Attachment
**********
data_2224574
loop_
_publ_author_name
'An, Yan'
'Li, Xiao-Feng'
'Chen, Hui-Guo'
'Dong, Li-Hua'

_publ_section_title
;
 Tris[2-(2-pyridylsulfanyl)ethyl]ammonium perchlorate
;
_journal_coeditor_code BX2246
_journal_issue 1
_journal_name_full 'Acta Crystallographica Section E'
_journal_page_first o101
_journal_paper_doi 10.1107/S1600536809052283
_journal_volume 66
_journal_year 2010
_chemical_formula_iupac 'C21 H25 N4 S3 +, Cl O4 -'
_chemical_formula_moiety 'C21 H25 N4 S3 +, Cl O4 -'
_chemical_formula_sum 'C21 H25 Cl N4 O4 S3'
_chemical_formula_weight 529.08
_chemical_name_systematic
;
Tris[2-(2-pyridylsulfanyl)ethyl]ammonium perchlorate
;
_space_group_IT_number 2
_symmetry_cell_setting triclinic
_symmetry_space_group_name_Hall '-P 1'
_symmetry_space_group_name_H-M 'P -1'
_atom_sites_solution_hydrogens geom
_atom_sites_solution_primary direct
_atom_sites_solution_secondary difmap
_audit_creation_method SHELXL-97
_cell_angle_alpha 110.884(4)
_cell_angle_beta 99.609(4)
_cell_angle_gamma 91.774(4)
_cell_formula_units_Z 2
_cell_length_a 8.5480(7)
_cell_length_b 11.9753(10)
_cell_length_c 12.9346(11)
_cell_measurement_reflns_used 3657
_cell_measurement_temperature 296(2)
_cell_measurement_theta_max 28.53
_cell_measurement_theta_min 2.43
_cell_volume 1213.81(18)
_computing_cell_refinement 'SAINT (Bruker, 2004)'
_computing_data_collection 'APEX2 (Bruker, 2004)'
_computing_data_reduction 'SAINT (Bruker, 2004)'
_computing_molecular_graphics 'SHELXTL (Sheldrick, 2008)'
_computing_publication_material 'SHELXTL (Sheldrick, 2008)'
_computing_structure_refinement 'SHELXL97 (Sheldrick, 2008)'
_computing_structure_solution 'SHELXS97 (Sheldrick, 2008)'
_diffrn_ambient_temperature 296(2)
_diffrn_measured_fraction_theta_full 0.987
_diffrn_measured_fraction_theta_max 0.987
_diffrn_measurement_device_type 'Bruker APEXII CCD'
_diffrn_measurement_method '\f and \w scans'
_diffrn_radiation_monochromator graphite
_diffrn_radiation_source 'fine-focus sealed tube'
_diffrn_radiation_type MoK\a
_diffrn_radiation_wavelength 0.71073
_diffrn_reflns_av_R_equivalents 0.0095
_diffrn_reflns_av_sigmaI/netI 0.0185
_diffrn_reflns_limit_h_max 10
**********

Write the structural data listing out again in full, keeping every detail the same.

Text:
data_2224574
loop_
_publ_author_name
'An, Yan'
'Li, Xiao-Feng'
'Chen, Hui-Guo'
'Dong, Li-Hua'

_publ_section_title
;
 Tris[2-(2-pyridylsulfanyl)ethyl]ammonium perchlorate
;
_journal_coeditor_code BX2246
_journal_issue 1
_journal_name_full 'Acta Crystallographica Section E'
_journal_page_first o101
_journal_paper_doi 10.1107/S1600536809052283
_journal_volume 66
_journal_year 2010
_chemical_formula_iupac 'C21 H25 N4 S3 +, Cl O4 -'
_chemical_formula_moiety 'C21 H25 N4 S3 +, Cl O4 -'
_chemical_formula_sum 'C21 H25 Cl N4 O4 S3'
_chemical_formula_weight 529.08
_chemical_name_systematic
;
Tris[2-(2-pyridylsulfanyl)ethyl]ammonium perchlorate
;
_space_group_IT_number 2
_symmetry_cell_setting triclinic
_symmetry_space_group_name_Hall '-P 1'
_symmetry_space_group_name_H-M 'P -1'
_atom_sites_solution_hydrogens geom
_atom_sites_solution_primary direct
_atom_sites_solution_secondary difmap
_audit_creation_method SHELXL-97
_cell_angle_alpha 110.884(4)
_cell_angle_beta 99.609(4)
_cell_angle_gamma 91.774(4)
_cell_formula_units_Z 2
_cell_length_a 8.5480(7)
_cell_length_b 11.9753(10)
_cell_length_c 12.9346(11)
_cell_measurement_reflns_used 3657
_cell_measurement_temperature 296(2)
_cell_measurement_theta_max 28.53
_cell_measurement_theta_min 2.43
_cell_volume 1213.81(18)
_computing_cell_refinement 'SAINT (Bruker, 2004)'
_computing_data_collection 'APEX2 (Bruker, 2004)'
_computing_data_reduction 'SAINT (Bruker, 2004)'
_computing_molecular_graphics 'SHELXTL (Sheldrick, 2008)'
_computing_publication_material 'SHELXTL (Sheldrick, 2008)'
_computing_structure_refinement 'SHELXL97 (Sheldrick, 2008)'
_computing_structure_solution 'SHELXS97 (Sheldrick, 2008)'
_diffrn_ambient_temperature 296(2)
_diffrn_measured_fraction_theta_full 0.987
_diffrn_measured_fraction_theta_max 0.987
_diffrn_measurement_device_type 'Bruker APEXII CCD'
_diffrn_measurement_method '\f and \w scans'
_diffrn_radiation_monochromator graphite
_diffrn_radiation_source 'fine-focus sealed tube'
_diffrn_radiation_type MoK\a
_diffrn_radiation_wavelength 0.71073
_diffrn_reflns_av_R_equivalents 0.0095
_diffrn_reflns_av_sigmaI/netI 0.0185
_diffrn_reflns_limit_h_max 10